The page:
Traditional economics assumes rational actors. Our lived experiences, however, tell us otherwise: real people are often error-prone individuals rather than Spock-like automatons. Whether buying concert tickets or applying for a mortgage, we all make decisions that deviate from assumed rationality standards. We misbehave, and our misbehavior has serious consequences. Dismissed at first by economists as an amusing sideshow, the study of human miscalculations and their effects on markets now drives efforts to make smarter decisions in our personal lives, our businesses and our governments. Thaler and Varian, economists of the information age, discuss the intersection of economics and psychology, and offer innovative strategies to approach an increasingly complex world.

See on youtube.com

29
Set
15

Behavioural economics for better decisions – All In The Mind – ABC Radio National (Australian Broadcasting Corporation)

See on Scoop.itBounded Rationality and Beyond

Humans ‘misbehave’—we’re irrational, indecisive and passionate, yet conventional economics assumes that we will always act logically. Can using a more realistic understanding of human behaviour nudge us to change our way of thinking? Olivia Willis reports.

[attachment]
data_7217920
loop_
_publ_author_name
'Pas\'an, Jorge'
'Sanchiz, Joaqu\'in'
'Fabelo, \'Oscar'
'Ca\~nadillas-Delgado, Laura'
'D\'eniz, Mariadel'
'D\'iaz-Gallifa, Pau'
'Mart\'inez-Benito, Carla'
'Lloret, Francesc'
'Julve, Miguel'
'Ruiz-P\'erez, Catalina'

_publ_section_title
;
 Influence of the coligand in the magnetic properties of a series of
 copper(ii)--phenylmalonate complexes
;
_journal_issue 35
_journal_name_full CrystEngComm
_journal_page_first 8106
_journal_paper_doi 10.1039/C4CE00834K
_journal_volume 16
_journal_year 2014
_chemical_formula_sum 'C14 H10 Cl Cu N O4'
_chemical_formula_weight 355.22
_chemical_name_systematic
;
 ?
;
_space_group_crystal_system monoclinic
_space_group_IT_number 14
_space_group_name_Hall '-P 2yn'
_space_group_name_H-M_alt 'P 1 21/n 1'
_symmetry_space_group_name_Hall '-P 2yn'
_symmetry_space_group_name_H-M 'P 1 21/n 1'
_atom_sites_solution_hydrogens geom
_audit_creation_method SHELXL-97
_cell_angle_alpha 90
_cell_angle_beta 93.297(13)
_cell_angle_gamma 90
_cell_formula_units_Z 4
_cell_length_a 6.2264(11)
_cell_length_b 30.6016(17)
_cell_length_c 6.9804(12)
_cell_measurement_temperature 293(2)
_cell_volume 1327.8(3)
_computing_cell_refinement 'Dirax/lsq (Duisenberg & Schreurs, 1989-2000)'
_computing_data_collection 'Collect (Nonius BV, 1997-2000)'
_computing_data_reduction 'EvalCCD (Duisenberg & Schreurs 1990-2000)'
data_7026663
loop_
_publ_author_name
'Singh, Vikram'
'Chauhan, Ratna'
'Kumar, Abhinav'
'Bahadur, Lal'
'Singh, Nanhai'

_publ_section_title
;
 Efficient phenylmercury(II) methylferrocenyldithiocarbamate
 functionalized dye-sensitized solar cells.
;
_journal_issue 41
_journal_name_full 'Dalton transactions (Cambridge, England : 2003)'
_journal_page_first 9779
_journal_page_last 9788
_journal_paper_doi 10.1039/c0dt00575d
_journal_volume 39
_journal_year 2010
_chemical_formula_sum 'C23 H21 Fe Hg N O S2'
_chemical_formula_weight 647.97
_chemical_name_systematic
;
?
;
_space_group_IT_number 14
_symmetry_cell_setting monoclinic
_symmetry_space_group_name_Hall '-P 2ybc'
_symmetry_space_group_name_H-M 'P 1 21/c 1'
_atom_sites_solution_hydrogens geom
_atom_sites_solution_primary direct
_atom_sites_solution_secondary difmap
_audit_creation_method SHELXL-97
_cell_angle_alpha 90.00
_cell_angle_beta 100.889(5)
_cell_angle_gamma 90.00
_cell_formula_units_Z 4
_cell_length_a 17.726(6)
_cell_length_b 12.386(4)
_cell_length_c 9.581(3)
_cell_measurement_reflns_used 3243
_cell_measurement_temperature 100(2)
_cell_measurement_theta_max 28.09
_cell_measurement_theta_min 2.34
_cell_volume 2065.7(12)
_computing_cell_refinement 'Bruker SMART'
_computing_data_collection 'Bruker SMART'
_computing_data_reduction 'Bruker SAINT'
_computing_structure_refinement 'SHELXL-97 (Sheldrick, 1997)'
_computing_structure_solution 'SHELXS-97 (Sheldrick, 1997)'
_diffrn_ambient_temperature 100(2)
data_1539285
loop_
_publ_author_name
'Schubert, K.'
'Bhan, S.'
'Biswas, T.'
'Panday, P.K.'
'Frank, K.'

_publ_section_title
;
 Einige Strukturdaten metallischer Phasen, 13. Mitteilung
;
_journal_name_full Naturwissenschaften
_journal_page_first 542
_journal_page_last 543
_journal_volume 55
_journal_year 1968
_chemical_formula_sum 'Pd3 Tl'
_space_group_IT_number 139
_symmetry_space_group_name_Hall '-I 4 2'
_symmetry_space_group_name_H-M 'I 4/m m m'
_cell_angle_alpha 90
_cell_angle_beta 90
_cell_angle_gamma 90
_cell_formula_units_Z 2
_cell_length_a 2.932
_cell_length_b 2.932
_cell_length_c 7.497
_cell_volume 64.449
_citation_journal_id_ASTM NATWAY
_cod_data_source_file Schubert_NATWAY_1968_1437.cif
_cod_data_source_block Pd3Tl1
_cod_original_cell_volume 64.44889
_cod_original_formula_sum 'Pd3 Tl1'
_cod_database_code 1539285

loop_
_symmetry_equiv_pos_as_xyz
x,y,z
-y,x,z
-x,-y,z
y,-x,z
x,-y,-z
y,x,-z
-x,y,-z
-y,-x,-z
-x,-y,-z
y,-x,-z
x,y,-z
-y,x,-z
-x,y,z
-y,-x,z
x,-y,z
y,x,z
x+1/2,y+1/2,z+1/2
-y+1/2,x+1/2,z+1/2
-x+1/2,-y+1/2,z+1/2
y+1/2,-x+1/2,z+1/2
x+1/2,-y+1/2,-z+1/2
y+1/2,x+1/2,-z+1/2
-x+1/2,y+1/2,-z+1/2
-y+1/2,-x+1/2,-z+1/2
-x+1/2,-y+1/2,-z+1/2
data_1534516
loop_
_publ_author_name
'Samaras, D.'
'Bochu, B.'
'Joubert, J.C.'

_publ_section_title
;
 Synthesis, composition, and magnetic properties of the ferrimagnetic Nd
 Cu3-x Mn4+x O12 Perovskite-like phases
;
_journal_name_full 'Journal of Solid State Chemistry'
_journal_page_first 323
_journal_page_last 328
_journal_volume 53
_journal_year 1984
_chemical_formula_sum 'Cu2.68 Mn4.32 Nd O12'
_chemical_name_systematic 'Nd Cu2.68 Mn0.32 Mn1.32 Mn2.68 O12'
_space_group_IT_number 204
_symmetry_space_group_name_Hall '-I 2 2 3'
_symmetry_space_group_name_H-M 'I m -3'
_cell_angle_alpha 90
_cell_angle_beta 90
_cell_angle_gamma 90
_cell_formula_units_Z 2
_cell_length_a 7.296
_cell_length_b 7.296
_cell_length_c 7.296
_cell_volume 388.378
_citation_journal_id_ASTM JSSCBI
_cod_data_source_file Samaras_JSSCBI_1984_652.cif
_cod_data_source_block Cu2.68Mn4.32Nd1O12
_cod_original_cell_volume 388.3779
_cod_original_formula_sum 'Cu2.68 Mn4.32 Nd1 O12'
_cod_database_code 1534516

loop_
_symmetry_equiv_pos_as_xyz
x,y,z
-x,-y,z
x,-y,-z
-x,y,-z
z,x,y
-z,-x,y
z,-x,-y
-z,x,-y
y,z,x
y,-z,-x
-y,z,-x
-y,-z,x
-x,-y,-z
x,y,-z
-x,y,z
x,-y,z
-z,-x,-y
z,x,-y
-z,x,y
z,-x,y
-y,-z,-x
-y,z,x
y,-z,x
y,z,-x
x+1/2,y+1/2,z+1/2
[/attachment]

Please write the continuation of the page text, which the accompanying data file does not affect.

See on abc.net.au

27
Set
15

Behavioural biases among real estate investment decision makersHas anyone seen my neo-cortex? I’m sure I left it here somewhere

See on Scoop.itBounded Rationality and Beyond
Abstract: Purpose – To examine whether investors in commercial real estate exhibit some important behavioural biases, namely: anchoring, herding, framing/nudging, loss aversion and over-confidence. If so, are there steps that investors and their agents ( fund managers and advisors) could take (a) to temper the effects of their own biases and (b) to exploit the presence of such biases in other market participants? Design/methodology/approach – Analysis of historic data sources at asset and market levels and over different time periods, with focus on identifying the specific biases listed above, singly and in combination Findings – Understanding of behavioural bias merits greater attention. Research limitations/implications – Reliance on inferences from historic data Practical implications – May help develop clearer understanding of market drivers and improved decision-making for market participants. Originality/value – New research within the real estate industry that could help investors understand the highly cyclical nature of commercial real estate investment markets Keywords: behavioural biases – anchoring – herding – framing – loss aversion – over-confidence Article Classification: Viewpoint